AAEP Business Coverage: Culture Matters for Veterinarians

At the 2022 AAEP Convention, Dr. Miranda Gosselin talked about creating a positive culture in your equine veterinary practice.

Business Coverage from the 2022 AAEP Convention is brought to you by CareCredit.

Veterinary culture is important for retention
If practice owners actively create a more pleasant and inclusive business culture, they will more readily attract and retain veterinarians and staff members, leading to higher success. iStock

At the 2022 AAEP Convention, Miranda Gosselin, DVM, presented “Building a Team-Based Culture.” She noted that veterinary practices that invest in such a culture can minimize employee turnover, create a more harmonious workplace environment, and improve profitability. 

She began her presentation by sharing some general workforce statistics to highlight the importance of this issue. In 2021, more than 48 million people quit their jobs. According to the Bureau of Labor, 4.2 million quit in August 2022 alone. 

The average cost of hiring is estimated at $4,700 per new employee, she said, or 50-150% of salary, depending on the source. Those costs include recruiting, training, revenue decline, onboarding, development, loss of clients and burnout of remaining team members, she said. 

Retention is Crucial

Because the costs of losing staff—especially veterinarians—is so high, retention is crucial in an equine veterinary business. 

“The revolving door model is broken,” Gosselin said. No longer are veterinarians easily replaced. “Retention is part of a successful recruitment plan,” she stated. 

Retention is often based on culture, she noted. Culture is defined as “the set of shared attitudes, values, goals, and practices that characterize an institution or organization.” 

She said when thinking about culture, “Think about the bus that the team is on, and what seats each of the team is sitting in. Culture is the bus.” 

She then relayed a story about sitting on uncomfortable buses with bad seats or near the bathroom. With that example, she brought home the idea of what a bad culture can feel like: “People want to get off the bus.” 

Changing Your Veterinary Practice’s Culture

The speaker then shared the good news that you can change your practice’s culture. She described the old culture of her practice, where toxicity, hazing, poor communication, resistance to change, and a legacy of throwing new hires “into the deep end” had prevailed. 

Instead, she said, a positive culture is team-based, where everyone has value, purpose and a voice. There is respect, gratitude, honesty and transparency. All of those lead to increased trust, she added. To build this culture, it must follow the practice’s mission, vision and core values. Without this direction to follow, the individuals cannot work together as a team.

A healthy culture follows healthy leadership, Gosselin noted. Therefore, creating trust within the partner group must come first. Practicing active listening, leading by example, taking responsibility for failures, and sharing successes are all ways to lead with empathy.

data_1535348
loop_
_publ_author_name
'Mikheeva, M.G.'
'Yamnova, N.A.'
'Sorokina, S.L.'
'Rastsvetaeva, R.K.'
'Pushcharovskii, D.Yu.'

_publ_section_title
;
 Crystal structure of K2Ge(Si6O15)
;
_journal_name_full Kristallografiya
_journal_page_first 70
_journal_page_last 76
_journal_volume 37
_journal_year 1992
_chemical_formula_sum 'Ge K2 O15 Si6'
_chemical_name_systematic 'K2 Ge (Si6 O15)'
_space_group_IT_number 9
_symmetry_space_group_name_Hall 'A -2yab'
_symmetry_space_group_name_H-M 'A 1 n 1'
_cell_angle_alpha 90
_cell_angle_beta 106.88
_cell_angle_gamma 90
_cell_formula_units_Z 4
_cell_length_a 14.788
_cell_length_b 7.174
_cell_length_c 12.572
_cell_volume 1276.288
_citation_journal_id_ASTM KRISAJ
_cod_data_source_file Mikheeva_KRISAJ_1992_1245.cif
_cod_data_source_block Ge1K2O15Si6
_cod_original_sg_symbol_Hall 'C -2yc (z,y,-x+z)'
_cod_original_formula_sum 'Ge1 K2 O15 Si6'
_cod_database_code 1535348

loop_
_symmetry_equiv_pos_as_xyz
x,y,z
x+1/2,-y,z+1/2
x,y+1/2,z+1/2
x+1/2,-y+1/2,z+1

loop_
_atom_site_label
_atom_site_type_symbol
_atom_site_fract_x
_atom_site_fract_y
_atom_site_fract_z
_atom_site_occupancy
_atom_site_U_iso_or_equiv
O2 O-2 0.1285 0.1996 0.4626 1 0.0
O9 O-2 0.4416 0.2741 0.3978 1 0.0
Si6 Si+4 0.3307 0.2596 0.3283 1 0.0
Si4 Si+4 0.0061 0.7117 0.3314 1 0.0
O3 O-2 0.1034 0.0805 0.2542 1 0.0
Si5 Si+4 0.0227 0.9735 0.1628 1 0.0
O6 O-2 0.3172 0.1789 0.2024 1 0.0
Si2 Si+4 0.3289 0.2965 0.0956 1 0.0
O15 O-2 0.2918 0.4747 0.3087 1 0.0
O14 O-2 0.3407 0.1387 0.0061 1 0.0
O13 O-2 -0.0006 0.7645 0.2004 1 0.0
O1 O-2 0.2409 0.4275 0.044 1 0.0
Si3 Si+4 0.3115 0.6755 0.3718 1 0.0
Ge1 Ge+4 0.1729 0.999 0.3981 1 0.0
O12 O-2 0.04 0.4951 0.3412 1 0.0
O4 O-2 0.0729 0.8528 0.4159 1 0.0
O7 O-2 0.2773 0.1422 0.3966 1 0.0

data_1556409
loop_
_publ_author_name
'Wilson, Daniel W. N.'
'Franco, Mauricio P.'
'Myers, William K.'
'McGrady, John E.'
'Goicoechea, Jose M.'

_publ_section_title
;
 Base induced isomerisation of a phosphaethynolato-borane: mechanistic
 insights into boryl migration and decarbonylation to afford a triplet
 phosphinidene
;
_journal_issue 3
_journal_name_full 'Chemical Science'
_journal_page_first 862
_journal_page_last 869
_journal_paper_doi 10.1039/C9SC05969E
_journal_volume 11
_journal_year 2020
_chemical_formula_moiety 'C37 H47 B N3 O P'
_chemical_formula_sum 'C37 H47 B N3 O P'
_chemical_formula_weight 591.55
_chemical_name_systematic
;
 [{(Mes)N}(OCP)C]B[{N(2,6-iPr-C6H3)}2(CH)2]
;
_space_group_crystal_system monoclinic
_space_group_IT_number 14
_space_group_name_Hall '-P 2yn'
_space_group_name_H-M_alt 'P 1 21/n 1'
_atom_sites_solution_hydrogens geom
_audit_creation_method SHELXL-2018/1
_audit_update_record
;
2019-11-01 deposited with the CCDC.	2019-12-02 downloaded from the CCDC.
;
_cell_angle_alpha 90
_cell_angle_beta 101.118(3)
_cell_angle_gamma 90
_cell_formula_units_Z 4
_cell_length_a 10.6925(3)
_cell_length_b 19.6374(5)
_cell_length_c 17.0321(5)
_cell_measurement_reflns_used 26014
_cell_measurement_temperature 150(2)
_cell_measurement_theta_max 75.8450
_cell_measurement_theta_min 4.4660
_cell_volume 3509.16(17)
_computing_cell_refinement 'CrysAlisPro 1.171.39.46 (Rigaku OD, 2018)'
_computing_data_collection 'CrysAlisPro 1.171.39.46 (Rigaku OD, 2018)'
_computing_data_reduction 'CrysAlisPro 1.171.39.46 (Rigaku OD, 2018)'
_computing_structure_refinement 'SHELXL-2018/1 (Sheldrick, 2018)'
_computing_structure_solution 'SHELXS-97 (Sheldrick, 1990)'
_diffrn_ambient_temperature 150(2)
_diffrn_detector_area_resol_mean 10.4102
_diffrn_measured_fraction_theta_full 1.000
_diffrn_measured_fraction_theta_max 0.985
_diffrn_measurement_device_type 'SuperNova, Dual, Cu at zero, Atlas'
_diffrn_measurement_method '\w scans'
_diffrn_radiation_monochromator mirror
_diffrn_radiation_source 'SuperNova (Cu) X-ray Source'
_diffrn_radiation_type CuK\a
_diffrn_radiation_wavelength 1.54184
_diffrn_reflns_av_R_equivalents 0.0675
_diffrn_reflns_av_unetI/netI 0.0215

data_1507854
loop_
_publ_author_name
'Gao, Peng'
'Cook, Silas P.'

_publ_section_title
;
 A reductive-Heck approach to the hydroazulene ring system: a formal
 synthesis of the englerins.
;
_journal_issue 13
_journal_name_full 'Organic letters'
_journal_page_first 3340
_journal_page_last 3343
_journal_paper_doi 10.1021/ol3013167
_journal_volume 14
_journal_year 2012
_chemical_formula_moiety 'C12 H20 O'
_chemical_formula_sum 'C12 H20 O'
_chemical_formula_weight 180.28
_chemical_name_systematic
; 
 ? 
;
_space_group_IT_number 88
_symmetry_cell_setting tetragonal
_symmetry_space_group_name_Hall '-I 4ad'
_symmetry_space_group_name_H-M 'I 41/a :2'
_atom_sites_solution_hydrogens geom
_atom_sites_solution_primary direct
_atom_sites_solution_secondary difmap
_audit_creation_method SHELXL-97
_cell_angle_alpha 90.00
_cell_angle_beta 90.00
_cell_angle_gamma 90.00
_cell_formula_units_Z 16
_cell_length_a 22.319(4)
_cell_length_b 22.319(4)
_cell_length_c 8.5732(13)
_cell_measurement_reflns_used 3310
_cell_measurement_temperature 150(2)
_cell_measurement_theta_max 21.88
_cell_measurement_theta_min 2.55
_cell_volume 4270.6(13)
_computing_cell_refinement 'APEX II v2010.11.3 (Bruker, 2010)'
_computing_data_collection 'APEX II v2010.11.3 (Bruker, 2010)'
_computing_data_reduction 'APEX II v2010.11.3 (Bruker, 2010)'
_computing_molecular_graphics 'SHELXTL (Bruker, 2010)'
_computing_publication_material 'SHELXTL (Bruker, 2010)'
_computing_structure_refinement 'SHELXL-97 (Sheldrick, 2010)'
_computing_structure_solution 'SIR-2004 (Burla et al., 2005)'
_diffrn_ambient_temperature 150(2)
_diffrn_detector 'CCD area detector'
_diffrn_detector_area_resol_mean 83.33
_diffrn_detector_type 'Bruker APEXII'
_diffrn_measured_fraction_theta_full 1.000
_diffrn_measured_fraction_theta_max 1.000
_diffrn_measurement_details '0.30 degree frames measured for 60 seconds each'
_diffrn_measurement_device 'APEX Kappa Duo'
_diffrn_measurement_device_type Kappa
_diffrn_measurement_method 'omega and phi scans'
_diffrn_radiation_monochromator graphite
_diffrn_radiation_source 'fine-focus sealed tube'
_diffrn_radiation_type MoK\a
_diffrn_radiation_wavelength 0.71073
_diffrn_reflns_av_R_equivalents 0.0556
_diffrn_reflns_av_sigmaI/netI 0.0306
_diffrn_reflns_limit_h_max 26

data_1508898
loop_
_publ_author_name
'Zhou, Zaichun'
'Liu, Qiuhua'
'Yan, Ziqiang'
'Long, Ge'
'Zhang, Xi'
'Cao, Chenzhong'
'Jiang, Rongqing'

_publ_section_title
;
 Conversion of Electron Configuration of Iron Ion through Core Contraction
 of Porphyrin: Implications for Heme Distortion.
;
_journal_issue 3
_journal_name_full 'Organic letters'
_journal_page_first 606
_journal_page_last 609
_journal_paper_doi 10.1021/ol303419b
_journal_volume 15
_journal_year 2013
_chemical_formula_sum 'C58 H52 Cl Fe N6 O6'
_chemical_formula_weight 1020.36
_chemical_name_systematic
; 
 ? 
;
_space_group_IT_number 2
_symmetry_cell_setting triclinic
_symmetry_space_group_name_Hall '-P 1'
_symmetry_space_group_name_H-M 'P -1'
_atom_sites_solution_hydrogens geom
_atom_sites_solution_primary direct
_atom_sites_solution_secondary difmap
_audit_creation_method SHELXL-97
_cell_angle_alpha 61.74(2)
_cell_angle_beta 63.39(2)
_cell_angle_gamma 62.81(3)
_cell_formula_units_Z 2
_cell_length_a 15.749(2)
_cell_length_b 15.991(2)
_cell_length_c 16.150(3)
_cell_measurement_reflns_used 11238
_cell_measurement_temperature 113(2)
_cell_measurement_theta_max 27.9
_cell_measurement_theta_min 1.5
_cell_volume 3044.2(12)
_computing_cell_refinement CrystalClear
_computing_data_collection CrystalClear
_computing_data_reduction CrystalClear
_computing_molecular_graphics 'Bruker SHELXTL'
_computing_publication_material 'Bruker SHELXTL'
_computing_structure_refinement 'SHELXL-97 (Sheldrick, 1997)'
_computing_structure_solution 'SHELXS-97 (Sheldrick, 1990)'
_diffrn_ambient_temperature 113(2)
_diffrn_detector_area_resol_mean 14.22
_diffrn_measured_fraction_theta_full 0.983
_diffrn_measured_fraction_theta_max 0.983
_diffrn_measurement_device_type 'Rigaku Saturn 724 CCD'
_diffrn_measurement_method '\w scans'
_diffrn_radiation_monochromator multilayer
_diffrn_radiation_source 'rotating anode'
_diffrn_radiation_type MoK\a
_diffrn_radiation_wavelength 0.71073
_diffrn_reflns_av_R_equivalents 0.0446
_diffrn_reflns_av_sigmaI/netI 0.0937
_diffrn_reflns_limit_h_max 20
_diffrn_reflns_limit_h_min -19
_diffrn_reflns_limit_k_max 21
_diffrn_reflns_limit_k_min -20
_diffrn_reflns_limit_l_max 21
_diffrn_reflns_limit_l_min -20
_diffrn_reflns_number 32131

If toxicity is the default, it is often because of damaged relationships between partners or the way an individual partner views employees. Culture comes from the top, she emphasized. 

To build a healthy culture, the right people need to be on the bus, she continued. Practice owners need to fire toxic people and hire new employees that share the practice’s values and fit the culture. However, she said, “Don’t hire clones, because diversity is good.” After a trial period, if the new hire is not a good fit, let them go without delay, she advised. 

Exemplary communication is essential to build a great team-based veterinary culture, Gosselin stated. It requires meetings of leadership, staff and doctors, because without clarity, organizations cannot grow and thrive. 

At her practice, they used Insight Technology to perform personality tests to understand each individual’s needs and preferences. To streamline communication, they utilize Slack with different channels. The speaker emphasized that proactive communication is not micromanagement. 

Collecting Employee Feedback

Another important aspect of creating a strong team is feedback, she said. Utilizing candid engagement surveys, 360-degree reviews and exit interviews can provide a wealth of information that you can then use for improvement. Asking team members how they prefer to receive feedback is a critical step, as is communicating with respect and empathy. 

This is also true for compensation, she added. Some veterinarians prefer salary rather than production. Others prefer the opportunity to earn compensation commensurate with their production. 

Take-Home Message About Veterinary Culture

In closing, Gosselin said that supported employees have increased engagement. That leads to more loyal clients, which further leads to increased profitability. If practice owners actively create a more pleasant and inclusive business culture, they will more readily attract and retain veterinarians and staff members, leading to higher success. 

Disclaimer from sponsor: This content is subject to change without notice and offered for informational use only. You are urged to consult with your individual business, financial, legal, tax and/or other medical providers with respect to any information presented. Synchrony and any of its affiliates, including CareCredit, (collectively, “Synchrony”) makes no representations or warranties regarding this content and accept no liability for any loss or harm arising from the use of the information provided. All statements and opinions in the article are the sole opinions of the author. Your receipt of this material constitutes your acceptance of these terms and conditions.

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